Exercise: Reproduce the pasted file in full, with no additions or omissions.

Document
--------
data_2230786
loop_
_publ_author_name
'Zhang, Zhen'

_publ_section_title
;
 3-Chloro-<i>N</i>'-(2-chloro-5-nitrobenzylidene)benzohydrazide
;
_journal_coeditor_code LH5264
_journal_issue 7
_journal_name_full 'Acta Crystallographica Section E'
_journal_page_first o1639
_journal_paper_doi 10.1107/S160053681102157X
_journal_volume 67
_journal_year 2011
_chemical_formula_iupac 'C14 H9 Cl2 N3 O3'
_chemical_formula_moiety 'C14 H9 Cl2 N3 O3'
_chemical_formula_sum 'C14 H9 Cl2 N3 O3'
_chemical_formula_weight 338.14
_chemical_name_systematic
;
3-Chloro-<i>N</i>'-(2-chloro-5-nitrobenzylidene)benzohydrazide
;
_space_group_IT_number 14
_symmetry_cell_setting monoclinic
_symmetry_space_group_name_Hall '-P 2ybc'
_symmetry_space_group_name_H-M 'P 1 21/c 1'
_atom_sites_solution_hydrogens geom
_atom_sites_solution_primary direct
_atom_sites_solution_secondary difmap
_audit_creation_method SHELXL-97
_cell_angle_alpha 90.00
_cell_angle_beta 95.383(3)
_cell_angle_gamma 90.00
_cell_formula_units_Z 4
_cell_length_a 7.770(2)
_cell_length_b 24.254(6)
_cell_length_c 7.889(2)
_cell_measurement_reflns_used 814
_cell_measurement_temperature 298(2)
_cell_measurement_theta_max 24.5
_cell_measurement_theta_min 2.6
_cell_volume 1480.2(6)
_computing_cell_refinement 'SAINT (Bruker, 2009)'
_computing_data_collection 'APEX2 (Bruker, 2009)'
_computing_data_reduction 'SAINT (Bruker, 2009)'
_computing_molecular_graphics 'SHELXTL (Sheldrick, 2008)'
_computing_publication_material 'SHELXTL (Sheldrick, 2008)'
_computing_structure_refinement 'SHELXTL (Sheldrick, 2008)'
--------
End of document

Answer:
data_2230786
loop_
_publ_author_name
'Zhang, Zhen'

_publ_section_title
;
 3-Chloro-<i>N</i>'-(2-chloro-5-nitrobenzylidene)benzohydrazide
;
_journal_coeditor_code LH5264
_journal_issue 7
_journal_name_full 'Acta Crystallographica Section E'
_journal_page_first o1639
_journal_paper_doi 10.1107/S160053681102157X
_journal_volume 67
_journal_year 2011
_chemical_formula_iupac 'C14 H9 Cl2 N3 O3'
_chemical_formula_moiety 'C14 H9 Cl2 N3 O3'
_chemical_formula_sum 'C14 H9 Cl2 N3 O3'
_chemical_formula_weight 338.14
_chemical_name_systematic
;
3-Chloro-<i>N</i>'-(2-chloro-5-nitrobenzylidene)benzohydrazide
;
_space_group_IT_number 14
_symmetry_cell_setting monoclinic
_symmetry_space_group_name_Hall '-P 2ybc'
_symmetry_space_group_name_H-M 'P 1 21/c 1'
_atom_sites_solution_hydrogens geom
_atom_sites_solution_primary direct
_atom_sites_solution_secondary difmap
_audit_creation_method SHELXL-97
_cell_angle_alpha 90.00
_cell_angle_beta 95.383(3)
_cell_angle_gamma 90.00
_cell_formula_units_Z 4
_cell_length_a 7.770(2)
_cell_length_b 24.254(6)
_cell_length_c 7.889(2)
_cell_measurement_reflns_used 814
_cell_measurement_temperature 298(2)
_cell_measurement_theta_max 24.5
_cell_measurement_theta_min 2.6
_cell_volume 1480.2(6)
_computing_cell_refinement 'SAINT (Bruker, 2009)'
_computing_data_collection 'APEX2 (Bruker, 2009)'
_computing_data_reduction 'SAINT (Bruker, 2009)'
_computing_molecular_graphics 'SHELXTL (Sheldrick, 2008)'
_computing_publication_material 'SHELXTL (Sheldrick, 2008)'
_computing_structure_refinement 'SHELXTL (Sheldrick, 2008)'